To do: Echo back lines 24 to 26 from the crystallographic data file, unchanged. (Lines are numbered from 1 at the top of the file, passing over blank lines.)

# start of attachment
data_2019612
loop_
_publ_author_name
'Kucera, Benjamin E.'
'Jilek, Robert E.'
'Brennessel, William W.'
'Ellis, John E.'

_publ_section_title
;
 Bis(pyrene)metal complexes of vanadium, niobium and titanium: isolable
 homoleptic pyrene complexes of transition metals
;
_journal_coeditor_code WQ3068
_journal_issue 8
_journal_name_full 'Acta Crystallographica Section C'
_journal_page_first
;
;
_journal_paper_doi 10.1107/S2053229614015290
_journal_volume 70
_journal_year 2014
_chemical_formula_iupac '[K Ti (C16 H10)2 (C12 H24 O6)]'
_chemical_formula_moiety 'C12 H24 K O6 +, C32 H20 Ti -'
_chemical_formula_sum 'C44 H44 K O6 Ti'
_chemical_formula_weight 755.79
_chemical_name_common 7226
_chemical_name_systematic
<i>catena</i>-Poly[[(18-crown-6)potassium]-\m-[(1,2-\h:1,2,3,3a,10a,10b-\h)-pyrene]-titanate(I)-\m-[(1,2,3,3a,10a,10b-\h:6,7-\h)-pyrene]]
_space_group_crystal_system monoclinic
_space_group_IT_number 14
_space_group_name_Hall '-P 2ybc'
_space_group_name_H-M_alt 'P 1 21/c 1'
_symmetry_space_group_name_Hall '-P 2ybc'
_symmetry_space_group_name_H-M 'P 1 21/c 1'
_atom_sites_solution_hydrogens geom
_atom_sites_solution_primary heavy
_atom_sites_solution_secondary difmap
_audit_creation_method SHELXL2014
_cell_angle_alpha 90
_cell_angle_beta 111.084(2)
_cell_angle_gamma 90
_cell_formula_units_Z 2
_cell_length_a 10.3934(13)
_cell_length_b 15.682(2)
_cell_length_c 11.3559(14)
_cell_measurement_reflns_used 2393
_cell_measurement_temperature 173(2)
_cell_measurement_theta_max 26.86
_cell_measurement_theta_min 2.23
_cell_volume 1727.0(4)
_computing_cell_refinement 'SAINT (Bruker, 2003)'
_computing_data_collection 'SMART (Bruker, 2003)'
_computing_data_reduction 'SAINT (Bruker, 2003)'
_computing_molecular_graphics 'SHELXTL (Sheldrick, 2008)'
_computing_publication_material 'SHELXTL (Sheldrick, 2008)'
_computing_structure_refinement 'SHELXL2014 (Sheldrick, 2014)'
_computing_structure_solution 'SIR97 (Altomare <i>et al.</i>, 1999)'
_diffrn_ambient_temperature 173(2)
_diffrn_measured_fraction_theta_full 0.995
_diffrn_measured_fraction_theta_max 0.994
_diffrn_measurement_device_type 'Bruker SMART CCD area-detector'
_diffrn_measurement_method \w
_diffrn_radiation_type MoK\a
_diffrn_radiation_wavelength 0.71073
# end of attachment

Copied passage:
_chemical_formula_sum 'C44 H44 K O6 Ti'
_chemical_formula_weight 755.79
_chemical_name_common 7226